A/B testing lets you pit two elements against each other so you can test one or two updates, such as a headline or call to action. Once you have a winner, you can test again or move on to another element.

Multivariate testing lets you evaluate a larger number of changes across your page at the same time, helping you find the best combination. It’s more complex to do, and many marketers prefer A/B testing over this method, but it can get you through testing a lot of changes more quickly.

If you’re getting low conversion rates, you don’t need to scrub it and start over. Make small, strategic changes to your copy and calls to action, and monitor your performance using the recommendations above. With the right approach, you should begin seeing substantial lifts in your conversion rates.

What kind of changes tend to bring you the best results with your landing pages? Share your success with me in the comments.

About the Author: Aaron Agius is an experienced search, content and social marketer. He has worked with some of the world’s largest and most recognized brands to build their online presence. See more from Aaron at Louder Online, their Blog, Facebook, Twitter, Google+ and LinkedIn.

via The Kissmetrics Marketing Blog

With so many newsletters and blog updates available, it’s easy to become overwhelmed with all the information available. This can easily lead to a condition known as paralysis of analysis. You have so much information; you don’t know where to begin and nothing gets accomplished.

Explode Your Traffics and Profits Using Newsletters | SEJ


Deciding which newsletters are the “best” is admittedly subjective. I started with my own inbox, and then posted on Facebook, Twitter, and Quora asking for ideas. My goal was to come up with a list of useful newsletters and blog updates that consistently offer actionable recommendations. I have no affiliation with any of these newsletters, beyond being a subscriber.

While Google may use over 200 factors in determining organic rankings, there is no doubt that three areas carry the most weight:

  • Website architecture: Your site must be easy to crawl, mobile friendly and offer a good user experience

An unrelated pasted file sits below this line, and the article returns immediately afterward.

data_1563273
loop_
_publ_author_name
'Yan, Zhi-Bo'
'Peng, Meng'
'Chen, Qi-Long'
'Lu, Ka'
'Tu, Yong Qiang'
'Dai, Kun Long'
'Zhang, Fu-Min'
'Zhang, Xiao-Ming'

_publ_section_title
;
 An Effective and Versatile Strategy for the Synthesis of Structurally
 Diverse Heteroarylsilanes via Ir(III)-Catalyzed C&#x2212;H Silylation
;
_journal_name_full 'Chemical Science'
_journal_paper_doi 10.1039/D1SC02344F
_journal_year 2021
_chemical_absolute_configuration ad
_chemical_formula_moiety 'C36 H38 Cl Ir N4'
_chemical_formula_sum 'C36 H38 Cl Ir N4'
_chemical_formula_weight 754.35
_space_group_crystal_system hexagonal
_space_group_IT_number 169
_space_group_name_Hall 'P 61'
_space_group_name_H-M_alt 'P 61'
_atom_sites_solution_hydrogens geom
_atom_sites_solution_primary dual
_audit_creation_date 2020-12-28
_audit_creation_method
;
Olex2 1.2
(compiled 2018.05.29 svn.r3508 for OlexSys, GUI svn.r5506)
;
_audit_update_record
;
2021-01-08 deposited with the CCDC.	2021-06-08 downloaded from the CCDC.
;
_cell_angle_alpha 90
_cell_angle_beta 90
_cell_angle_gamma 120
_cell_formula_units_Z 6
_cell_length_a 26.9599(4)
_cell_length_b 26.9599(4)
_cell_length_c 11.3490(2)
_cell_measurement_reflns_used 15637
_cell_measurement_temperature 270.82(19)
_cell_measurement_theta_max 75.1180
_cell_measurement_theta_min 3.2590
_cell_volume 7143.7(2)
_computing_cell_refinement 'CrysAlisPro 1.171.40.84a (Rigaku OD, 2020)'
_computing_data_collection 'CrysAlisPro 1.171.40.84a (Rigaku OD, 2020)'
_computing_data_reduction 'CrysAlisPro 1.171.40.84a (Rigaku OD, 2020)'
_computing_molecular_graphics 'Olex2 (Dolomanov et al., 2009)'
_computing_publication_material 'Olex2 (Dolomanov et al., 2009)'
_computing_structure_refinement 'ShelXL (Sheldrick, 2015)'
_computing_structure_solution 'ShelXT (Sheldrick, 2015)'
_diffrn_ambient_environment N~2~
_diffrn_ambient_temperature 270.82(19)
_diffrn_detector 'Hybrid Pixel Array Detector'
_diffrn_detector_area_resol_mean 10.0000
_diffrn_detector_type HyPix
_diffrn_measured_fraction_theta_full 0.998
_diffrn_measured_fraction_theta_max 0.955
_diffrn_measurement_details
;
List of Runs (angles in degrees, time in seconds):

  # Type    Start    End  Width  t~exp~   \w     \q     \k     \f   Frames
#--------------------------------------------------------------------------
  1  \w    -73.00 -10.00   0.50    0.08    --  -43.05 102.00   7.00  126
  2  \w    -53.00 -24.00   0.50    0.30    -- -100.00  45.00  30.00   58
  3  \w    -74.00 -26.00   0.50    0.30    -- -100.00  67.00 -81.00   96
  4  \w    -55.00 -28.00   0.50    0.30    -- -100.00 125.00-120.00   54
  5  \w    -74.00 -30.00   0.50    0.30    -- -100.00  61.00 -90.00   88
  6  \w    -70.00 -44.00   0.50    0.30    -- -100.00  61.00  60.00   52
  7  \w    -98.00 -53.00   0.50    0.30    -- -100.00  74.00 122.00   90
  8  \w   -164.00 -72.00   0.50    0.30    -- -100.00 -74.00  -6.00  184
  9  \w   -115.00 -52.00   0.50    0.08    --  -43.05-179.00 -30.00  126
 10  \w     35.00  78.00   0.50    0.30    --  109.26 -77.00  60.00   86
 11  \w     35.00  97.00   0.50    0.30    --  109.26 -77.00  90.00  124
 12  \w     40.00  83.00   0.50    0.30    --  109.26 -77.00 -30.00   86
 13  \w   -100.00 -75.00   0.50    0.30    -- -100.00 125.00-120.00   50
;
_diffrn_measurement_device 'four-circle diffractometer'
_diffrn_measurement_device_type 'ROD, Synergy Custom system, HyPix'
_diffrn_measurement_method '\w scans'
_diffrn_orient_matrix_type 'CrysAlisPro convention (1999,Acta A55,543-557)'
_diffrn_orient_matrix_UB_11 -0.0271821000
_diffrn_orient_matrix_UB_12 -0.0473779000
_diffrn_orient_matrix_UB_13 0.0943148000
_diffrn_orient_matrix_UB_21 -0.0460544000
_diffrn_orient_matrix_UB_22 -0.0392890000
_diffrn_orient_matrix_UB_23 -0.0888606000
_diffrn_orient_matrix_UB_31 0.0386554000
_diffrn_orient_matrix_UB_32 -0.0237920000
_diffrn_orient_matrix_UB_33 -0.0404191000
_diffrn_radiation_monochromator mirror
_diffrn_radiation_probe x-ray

• Content: Having the right mix of text and visual media can have a profound impact on rankings, traffic and conversions.
  • Backlinks: Links are still the fuel that powers SERPs and ultimately traffic and conversions.

You should also have a plan in place for driving traffic that doesn’t rely on Google or their finicky search algorithms. Despite the sexy nature of social media and all of the press it gets, there is a significantly more effective way to acquire customers:

  • Email: used daily by 91% of all consumers, it is nearly forty times more effective than Facebook and Twitter combined, according to McKinsey & Co

Google does a nice job explaining how crawling and indexing works. If there’s a problem, they even provide a crawl error report to make it easier to address any issues. Beyond that, it becomes a matter of using web analytics to optimize page performance. Some of the top newsletters that focus on this include:

Teaches readers how to use analytics and testing to track, analyze and optimize digital marketing efforts.  Technically not a newsletter, but an email update, which is sent when new content is published on the blog.

Provides actionable insights for improving landing page performance and conversion rates.  This is accomplished by developing, then measuring the results of A/B testing. You have the option to receive email updates daily or weekly.

This newsletter by Avinash Kaushik is focused on analytics-driven marketing. Even if you don’t sign up for his newsletter, do yourself a favor and add what I consider to be the best five Google custom Analytics reports ever shared, to your own Google Analytics account.

With the introduction of the Panda algorithm, followed up by Hummingbird, then Rankbrain, Google has made it very clear that quality matters when it comes to content.  The question then becomes “What is “Good Content.” Back in 2011, Matt Cutts, emphasized “Just because somebody dots every i and crosses every t and gets all their HTML structure right, doesn’t mean that it’s good content.” That’s just as true today, as it was five years ago. The following newsletters can help to guide you in developing the kind of content that both Google and readers want to consume:

Neil Patel’s blog is well-known for producing copious amounts of high-quality content. This guy truly practices what he preaches and has achieved a high level of success as a result. If you want to learn and observe how to do content marketing the right way, sign up for his email alerts.

This group was promoting content marketing long before it was “cool” or even popular. Successful content marketing requires a comprehensive content strategy. Sign up for this newsletter, delivered every Saturday, to discover how to develop the right strategy for your business.

Updates are centered on teaching individuals how to create content that is valuable, attracts attention and drives traffic. As they point out “We Don’t Just Teach Content Marketing — It’s How We Built Our Company. Copyblogger consistently delivers original, relevant data about what’s working today in content marketing.